Scientists have managed to culture viable neurons from induced pluripotent stem cells generated directly from the skin fibroblasts of schizophrenia patients. The researchers, led by a team at the Salk Institute for Biological Science and Pennsylvania State University, claim studies with the cells have confirmed the neurons are both genetically and morphologically different to neurons derived from nonschizophrenic people.
They suggest the ability to culture patient-derived neurons will provide new insights into the development and mechanisms of schizophrenia and provide a new in vitro model for screening potential drug candidates. The research is published in Nature in a paper titled “Modelling schizophrenia using human induced pluripotent stem cells.”
Schizophrenia has a worldwide prevalence of 1%, and there is a strong genetic component, with an estimated heritability of 80–85%, report lead author Fred Gage, Ph.D., and colleagues. Post mortem studies have revealed reduced brain volume, cell size, spine density, and abnormal neural distribution in the prefrontal cortex and hippocampus of schizophrenic brain tissue. Neuropharmacological studies have in addition implicated dopaminergic, glutamatergic, and GABAergic activity in schizophrenia.
The authors admit, though, that despite this accumulated knowledge the cell types affected in schizophrenia and the molecular mechanisms underlying the disease state remain unclear. In order to further investigate the cellular and molecular basis of schizophrenia at the level of the neuron, the team reprogrammed fibroblasts taken from four schizophrenia patients into iPSCs, and then triggered these to differentiate into neurons.
A rabies viral tracer allowed them to compare these schizophrenia patient-derived neurons from those derived from healthy individuals. The results showed that the schizophrenia-derived neurons connected less frequently with each other and put out fewer cell body projections.
The researchers treated the neurons with five antipsychotic drugs during the last three weeks of neuronal differentiation, to see which improved neuronal connectivity. Of the five tested—clozapine, loxapine, olanzapine, risperidone, and thioridazine—only loxapine significantly increased neuronal connectivity. However, they point out, “optimization of the concentration and timing of drug administration may improve the effects of the other antipsychotic medications.”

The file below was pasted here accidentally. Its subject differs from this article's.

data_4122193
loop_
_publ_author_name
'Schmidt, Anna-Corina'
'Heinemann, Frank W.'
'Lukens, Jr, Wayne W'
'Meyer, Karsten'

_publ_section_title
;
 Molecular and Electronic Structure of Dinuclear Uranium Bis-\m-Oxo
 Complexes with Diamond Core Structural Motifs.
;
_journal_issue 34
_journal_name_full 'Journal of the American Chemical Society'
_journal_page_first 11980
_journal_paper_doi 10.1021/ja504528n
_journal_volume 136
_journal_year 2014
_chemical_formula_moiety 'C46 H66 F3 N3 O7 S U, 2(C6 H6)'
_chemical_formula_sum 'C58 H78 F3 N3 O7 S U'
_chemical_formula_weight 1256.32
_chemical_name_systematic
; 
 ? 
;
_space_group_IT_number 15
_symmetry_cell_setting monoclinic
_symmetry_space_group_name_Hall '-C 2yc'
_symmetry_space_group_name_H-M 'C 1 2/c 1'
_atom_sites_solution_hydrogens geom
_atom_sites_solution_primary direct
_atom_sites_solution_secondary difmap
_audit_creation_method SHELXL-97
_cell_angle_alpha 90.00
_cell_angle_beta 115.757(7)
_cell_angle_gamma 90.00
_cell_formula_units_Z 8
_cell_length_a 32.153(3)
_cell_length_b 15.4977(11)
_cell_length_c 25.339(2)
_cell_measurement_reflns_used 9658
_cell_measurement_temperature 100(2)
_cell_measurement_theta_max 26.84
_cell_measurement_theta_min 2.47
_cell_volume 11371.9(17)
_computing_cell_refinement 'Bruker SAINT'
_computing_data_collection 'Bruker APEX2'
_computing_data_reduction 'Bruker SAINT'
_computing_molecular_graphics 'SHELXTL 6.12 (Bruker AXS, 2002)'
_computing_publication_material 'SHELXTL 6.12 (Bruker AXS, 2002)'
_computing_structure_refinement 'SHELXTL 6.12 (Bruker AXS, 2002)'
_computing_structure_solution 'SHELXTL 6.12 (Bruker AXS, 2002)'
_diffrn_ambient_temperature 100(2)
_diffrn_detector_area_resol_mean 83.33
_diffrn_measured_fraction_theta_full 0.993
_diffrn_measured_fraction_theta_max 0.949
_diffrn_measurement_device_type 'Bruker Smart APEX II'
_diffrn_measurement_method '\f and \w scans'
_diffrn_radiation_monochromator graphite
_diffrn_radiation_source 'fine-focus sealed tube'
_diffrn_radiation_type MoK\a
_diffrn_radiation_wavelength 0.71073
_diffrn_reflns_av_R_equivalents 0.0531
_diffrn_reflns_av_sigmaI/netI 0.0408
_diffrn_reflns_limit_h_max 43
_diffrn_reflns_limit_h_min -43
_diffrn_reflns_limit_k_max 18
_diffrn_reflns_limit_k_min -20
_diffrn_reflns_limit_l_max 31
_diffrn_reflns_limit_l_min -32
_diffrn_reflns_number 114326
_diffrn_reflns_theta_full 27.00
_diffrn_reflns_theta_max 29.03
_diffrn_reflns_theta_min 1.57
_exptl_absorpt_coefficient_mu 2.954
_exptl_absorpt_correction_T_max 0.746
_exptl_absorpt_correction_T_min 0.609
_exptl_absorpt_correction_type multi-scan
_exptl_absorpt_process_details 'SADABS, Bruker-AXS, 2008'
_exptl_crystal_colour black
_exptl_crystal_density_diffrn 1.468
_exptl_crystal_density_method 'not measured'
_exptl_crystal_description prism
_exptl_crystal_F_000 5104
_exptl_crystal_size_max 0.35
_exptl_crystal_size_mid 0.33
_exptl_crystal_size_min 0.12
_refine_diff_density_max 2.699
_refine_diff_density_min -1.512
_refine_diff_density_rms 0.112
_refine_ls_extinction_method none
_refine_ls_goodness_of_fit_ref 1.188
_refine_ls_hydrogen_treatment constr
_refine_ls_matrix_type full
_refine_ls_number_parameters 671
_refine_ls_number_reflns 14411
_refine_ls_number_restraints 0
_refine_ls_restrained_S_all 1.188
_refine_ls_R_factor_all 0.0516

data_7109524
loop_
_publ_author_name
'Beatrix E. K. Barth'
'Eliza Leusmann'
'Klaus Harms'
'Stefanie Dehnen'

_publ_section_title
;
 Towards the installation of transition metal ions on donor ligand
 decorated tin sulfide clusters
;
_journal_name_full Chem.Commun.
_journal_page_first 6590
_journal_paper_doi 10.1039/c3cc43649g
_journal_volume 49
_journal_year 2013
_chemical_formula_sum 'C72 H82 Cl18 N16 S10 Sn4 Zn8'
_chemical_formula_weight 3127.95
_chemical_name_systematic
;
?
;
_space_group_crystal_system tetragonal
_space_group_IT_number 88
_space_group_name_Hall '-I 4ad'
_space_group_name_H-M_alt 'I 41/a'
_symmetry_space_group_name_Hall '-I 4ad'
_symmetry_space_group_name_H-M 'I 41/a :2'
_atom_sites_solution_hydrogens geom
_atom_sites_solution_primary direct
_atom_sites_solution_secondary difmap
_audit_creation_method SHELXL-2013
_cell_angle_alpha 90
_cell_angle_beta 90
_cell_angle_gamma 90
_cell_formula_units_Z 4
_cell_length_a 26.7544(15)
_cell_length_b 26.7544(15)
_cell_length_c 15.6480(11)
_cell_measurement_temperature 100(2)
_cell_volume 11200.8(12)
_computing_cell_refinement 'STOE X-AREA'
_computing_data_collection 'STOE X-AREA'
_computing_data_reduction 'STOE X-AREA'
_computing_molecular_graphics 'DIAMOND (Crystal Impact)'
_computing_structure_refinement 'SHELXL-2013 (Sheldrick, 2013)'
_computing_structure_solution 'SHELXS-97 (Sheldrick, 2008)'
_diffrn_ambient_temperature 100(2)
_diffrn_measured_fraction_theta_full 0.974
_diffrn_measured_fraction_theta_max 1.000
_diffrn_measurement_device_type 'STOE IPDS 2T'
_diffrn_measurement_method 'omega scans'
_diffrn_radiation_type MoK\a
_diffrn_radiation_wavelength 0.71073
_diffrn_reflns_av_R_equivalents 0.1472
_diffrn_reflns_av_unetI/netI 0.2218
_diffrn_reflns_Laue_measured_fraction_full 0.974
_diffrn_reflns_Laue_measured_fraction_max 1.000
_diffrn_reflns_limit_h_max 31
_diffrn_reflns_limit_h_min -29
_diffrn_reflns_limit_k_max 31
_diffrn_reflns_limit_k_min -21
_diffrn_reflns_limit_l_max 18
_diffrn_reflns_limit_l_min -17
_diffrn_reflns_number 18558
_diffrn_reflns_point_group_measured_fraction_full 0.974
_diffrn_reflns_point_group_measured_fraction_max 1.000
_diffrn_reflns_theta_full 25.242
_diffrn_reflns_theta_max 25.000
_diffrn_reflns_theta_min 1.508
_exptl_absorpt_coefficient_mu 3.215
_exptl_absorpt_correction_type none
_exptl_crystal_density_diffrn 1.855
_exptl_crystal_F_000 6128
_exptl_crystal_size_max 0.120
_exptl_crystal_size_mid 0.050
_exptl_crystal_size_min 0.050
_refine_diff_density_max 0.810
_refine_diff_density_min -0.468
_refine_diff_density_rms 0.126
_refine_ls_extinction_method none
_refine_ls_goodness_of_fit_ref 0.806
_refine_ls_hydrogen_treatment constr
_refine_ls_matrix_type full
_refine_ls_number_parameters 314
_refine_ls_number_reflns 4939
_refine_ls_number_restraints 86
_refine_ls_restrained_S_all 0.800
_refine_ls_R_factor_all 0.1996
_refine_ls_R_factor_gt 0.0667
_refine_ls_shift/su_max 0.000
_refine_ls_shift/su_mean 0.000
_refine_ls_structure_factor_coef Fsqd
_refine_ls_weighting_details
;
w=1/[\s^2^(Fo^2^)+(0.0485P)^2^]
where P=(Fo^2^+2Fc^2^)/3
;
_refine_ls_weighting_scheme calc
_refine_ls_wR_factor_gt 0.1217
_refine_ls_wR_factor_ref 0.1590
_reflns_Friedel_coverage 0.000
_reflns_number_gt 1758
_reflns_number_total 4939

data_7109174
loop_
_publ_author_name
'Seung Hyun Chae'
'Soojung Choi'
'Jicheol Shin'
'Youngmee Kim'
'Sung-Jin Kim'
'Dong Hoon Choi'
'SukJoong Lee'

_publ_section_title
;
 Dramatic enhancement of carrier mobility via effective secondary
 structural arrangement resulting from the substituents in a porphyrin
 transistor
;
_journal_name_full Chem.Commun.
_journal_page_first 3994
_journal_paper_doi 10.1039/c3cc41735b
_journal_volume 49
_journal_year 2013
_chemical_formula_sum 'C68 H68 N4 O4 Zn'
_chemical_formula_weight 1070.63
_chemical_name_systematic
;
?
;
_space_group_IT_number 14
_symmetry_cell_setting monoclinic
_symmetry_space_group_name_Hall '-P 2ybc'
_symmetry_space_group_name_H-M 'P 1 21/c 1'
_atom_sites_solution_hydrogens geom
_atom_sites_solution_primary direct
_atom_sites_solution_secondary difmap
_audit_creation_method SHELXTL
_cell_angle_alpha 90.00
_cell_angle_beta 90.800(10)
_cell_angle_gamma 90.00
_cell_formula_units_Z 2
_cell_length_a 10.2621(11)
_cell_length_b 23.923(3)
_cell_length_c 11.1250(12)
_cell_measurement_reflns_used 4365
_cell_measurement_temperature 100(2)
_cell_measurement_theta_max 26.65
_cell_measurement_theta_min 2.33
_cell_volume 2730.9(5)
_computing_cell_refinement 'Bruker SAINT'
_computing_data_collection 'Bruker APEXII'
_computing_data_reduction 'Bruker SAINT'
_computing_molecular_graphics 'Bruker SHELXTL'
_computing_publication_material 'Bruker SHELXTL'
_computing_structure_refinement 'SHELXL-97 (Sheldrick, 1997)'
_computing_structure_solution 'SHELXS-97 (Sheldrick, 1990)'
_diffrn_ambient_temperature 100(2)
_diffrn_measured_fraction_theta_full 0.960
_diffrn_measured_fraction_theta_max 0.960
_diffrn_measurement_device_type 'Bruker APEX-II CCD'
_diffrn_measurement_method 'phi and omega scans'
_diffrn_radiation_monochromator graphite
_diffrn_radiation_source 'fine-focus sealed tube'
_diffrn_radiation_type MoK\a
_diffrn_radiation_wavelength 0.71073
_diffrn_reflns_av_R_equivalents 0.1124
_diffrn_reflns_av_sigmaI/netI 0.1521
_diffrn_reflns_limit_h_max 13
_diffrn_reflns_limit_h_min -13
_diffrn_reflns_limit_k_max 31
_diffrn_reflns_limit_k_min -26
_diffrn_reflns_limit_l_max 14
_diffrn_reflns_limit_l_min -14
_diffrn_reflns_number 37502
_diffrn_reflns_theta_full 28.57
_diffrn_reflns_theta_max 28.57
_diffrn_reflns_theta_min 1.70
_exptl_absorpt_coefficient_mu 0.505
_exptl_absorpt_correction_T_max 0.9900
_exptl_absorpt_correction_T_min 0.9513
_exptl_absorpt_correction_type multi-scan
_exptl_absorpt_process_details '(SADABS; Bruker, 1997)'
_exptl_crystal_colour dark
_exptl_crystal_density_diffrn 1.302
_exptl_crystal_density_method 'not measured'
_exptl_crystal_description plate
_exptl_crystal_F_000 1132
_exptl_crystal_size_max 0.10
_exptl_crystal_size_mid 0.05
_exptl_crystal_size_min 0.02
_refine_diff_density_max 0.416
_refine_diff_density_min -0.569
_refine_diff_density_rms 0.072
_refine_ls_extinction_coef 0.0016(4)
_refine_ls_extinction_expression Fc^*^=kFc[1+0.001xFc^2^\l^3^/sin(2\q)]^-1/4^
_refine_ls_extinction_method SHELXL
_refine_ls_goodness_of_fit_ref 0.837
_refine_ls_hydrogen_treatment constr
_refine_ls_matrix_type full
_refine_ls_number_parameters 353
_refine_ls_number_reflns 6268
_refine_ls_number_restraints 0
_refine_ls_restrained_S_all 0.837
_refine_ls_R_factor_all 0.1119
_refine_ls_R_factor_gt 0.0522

“These drugs are doing a lot more than we thought they were doing,” notes co-author Kristen Brennand, also at the Salk Institute. “But now, for the very first time, we have a model system that allows us to study how antipsychotic drugs work in live, genetically identical neurons from patients with known clinical outcomes, and we can start correlating pharmacological effects with symptoms.”
The team in addition carried out comparative gene-expression studies on the schizophrenia-derived and normal neurons. These highlighted 596 genes that were differentially expressed by the schizophrenia-derived neurons. 25% of these had previously been linked with the disease, but a number were involved in pathways not previously linked with schizophrenia, including NOTCH signaling, SLIT/ROBO axon guidance, EFNA-mediated axon growth, cell adhesion, and transcriptional silencing.
The authors suggest their data support a watershed model of schizophrenia, whereby a number of different combinations of misfunctioning genes could be capable of disrupting the key pathways involved. They expect that studying more cases of schizophrenia using neurons generated from patients will whittle down the huge pot of potentially critical genes to a smaller subset that are consistently affected and identify perhaps just a handful of essential pathways that cause schizophrenia when disrupted.
“This is the first time that a complex mental disease has been modeled in live human cells,” claims Dr. Gage, who holds the Vi and John Adler chair for research on age-related neurodegenerative diseases at the Salk’s Laboratory of Genetics. “This model not only affords us the opportunity to look at live neurons from schizophrenia patients and healthy individuals to understand more about the disease mechanism but also to screen for drugs that may be effective in reversing it.”
Dr. Brennand adds, “Nobody knows how much the environment contributes to the disease. By growing neurons in a dish, we can take the environment out of the equation, and start focusing on the underlying biological problems.”